This document is being distributed by the following Allianz Global Investors companies: Allianz Global Investors U.S. LLC, an investment adviser registered with the U.S. Securities and Exchange Commission; Allianz Global Investors Distributors LLC, distributor registered with FINRA, is affiliated with Allianz Global Investors U.S. LLC; Allianz Global Investors GmbH, an investment company in Germany, authorized by the German Bundesanstalt für Finanzdienstleistungsaufsicht (BaFin); Allianz Global Investors (Schweiz) AG, licensed by FINMA (www.finma.ch) for distribution and by OAKBV (Oberaufsichtskommission berufliche Vorsorge) for asset management related to occupational pensions in Switzerland; Allianz Global Investors Asia Pacific Ltd., licensed by the Hong Kong Securities and Futures Commission; Allianz Global Investors Singapore Ltd., regulated by the Monetary Authority of Singapore [Company Registration No. 199907169Z]; Allianz Global Investors Japan Co., Ltd., registered in Japan as a Financial Instruments Business Operator [Registered No. The Director of Kanto Local Finance Bureau (Financial Instruments Business Operator), No. 424, Member of Japan Investment Advisers Association and Investment Trust Association, Japan]; and Allianz Global Investors Taiwan Ltd., licensed by Financial Supervisory Commission in Taiwan.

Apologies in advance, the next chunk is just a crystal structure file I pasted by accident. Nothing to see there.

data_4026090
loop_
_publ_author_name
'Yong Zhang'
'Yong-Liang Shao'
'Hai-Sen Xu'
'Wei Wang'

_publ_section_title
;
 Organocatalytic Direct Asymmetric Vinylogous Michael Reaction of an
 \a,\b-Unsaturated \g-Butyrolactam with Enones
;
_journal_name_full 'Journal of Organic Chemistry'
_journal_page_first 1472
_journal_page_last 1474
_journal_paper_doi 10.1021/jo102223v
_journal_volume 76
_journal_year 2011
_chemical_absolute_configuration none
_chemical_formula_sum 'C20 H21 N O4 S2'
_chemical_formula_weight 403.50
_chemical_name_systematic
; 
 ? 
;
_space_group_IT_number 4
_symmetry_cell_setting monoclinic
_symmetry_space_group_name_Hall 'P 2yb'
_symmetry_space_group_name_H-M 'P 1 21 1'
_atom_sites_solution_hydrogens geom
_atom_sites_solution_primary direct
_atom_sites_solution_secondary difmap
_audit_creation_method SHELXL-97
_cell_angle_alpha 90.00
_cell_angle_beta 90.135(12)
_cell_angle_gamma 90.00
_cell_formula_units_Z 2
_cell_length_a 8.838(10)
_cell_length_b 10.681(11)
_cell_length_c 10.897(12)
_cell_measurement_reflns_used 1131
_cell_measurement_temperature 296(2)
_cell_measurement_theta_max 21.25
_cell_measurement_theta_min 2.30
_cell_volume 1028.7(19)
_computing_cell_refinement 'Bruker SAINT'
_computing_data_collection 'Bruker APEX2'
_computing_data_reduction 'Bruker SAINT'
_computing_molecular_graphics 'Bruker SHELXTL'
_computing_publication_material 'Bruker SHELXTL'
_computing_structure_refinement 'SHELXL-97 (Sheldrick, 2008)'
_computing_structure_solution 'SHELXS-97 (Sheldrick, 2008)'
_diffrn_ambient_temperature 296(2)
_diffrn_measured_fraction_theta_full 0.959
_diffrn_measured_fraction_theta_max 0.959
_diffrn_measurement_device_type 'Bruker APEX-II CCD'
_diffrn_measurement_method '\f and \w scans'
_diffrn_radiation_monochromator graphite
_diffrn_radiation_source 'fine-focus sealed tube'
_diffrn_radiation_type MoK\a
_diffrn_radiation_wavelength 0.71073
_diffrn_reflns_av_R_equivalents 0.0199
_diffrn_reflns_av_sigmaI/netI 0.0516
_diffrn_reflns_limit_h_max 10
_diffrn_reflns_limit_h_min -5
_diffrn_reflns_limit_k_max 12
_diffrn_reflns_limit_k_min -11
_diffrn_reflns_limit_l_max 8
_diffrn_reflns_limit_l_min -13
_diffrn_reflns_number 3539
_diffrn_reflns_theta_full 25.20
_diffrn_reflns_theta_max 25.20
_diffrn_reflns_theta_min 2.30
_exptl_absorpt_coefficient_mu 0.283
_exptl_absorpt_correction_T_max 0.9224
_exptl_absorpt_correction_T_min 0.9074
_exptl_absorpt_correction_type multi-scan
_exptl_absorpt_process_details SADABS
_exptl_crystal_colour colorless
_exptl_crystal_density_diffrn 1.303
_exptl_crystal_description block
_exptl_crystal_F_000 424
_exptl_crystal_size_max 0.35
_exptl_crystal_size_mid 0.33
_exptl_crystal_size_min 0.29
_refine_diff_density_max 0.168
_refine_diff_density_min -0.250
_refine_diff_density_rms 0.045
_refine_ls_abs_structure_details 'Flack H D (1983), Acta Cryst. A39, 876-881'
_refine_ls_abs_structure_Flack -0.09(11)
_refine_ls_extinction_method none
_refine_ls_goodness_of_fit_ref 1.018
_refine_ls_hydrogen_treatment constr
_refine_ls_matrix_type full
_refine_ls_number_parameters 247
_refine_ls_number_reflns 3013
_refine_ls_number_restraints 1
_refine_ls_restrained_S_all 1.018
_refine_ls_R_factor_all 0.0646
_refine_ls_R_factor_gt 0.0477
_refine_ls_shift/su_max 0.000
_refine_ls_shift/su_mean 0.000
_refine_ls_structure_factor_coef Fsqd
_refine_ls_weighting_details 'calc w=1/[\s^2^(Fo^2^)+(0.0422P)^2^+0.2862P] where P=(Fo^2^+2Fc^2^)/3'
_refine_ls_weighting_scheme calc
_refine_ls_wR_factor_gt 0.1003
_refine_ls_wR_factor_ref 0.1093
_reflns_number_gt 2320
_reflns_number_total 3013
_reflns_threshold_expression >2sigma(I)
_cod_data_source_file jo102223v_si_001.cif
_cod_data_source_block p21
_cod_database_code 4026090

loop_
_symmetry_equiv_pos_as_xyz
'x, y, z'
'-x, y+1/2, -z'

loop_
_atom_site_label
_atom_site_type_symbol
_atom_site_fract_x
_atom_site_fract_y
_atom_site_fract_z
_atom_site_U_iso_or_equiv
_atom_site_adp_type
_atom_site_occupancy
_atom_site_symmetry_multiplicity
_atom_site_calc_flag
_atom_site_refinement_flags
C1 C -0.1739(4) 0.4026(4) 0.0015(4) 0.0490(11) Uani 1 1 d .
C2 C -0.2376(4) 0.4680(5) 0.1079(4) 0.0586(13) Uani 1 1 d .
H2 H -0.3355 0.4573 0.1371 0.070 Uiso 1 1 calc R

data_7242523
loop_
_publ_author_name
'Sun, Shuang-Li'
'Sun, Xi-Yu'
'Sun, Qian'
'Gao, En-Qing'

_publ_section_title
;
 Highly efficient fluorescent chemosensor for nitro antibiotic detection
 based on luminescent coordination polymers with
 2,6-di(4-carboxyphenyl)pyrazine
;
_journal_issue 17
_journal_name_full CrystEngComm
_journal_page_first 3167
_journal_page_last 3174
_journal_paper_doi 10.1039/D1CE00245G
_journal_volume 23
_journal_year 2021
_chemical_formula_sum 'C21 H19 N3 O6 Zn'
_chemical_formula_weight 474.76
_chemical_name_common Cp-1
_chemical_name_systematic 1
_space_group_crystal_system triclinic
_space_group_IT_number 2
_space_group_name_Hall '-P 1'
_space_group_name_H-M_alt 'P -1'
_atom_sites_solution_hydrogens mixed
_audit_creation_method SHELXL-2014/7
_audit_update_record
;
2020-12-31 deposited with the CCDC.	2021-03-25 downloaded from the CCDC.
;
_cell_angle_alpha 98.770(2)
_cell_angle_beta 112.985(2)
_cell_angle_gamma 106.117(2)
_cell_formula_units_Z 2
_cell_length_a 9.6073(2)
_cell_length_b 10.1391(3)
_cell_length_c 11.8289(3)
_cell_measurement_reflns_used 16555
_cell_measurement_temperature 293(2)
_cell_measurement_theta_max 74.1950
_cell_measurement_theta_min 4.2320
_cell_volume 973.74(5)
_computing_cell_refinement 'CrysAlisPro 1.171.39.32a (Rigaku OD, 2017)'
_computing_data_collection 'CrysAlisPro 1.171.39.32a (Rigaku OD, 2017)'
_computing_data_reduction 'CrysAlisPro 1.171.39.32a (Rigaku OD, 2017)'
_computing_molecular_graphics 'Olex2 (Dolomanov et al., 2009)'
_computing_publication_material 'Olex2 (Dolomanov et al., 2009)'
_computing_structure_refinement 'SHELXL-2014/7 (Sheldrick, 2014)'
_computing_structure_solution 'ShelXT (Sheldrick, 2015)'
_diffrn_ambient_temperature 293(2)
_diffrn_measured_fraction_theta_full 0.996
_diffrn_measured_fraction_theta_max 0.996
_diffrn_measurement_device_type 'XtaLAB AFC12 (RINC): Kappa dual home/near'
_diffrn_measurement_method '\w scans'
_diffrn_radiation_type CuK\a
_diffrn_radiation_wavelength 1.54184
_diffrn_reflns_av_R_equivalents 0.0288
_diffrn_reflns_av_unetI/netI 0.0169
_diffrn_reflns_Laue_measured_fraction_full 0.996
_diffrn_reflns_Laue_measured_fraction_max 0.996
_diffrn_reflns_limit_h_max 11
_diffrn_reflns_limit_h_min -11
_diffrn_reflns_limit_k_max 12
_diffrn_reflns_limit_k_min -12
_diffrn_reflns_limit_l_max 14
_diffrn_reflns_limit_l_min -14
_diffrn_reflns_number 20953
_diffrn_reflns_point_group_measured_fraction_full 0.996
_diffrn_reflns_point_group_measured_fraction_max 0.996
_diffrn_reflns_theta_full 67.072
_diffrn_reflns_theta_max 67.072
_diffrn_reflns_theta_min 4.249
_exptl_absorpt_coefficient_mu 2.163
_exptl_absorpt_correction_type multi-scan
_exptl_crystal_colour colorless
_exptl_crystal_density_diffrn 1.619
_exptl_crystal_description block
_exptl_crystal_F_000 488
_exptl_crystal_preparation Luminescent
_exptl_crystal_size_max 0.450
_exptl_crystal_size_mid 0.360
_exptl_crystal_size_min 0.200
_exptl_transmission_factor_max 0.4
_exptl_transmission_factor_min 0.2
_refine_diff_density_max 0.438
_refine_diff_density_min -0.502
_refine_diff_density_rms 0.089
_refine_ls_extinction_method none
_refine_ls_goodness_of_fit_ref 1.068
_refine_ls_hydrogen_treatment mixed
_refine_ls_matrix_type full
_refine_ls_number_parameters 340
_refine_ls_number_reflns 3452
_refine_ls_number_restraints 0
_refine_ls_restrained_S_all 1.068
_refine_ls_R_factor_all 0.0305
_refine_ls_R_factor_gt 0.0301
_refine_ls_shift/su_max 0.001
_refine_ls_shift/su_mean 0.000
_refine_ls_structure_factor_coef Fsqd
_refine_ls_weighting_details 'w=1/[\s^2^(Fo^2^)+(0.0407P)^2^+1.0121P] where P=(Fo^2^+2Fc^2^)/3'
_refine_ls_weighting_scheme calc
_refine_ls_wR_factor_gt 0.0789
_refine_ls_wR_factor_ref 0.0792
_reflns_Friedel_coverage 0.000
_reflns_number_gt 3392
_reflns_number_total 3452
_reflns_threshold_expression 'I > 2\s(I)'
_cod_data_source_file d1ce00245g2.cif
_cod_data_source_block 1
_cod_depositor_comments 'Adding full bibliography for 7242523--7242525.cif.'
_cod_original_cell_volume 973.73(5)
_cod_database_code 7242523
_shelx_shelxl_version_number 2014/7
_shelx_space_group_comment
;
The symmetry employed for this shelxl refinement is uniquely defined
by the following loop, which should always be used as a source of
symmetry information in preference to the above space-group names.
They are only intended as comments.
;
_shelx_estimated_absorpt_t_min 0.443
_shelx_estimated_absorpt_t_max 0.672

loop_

David Tan is the Chief Investment Officer, Fixed Income Asia Pacific with Allianz Global Investors based in Singapore. He is also a member of AllianzGI’s Global Policy Council, which is tasked with setting the strategic direction for investments for AllianzGI. He joined the firm in 2012 and has a wealth of experience in investment management and business development. He has over 26 years of investment experience.
Before joining AllianzGI, David was an executive director, fixed income Asia Pacific and Middle East at AXA Investment Managers United Kingdom. Before that, he was CIO at Kyobo AXA Investment Managers in Korea, where he was responsible for fixed income, equities, quantitative investments and asset allocation.
Prior to joining AXA Investment Managers, he was a senior portfolio manager responsible for managing total return portfolios at ABN Amro Asset Management and Deutsche Asset Management.
David has a B.B.A. in finance and economics from Simon Fraser University, Canada.
This video is loaded through YouTube. Google is collecting information about your interaction with this video by using cookies and may use this for targeting their offers. Please accept cookies in order to show the video.
The world is changing rapidly as disruption impacts every sector. We believe an active management approach is essential to make the most of the opportunities, while managing the threats inherent in this technological and social shift.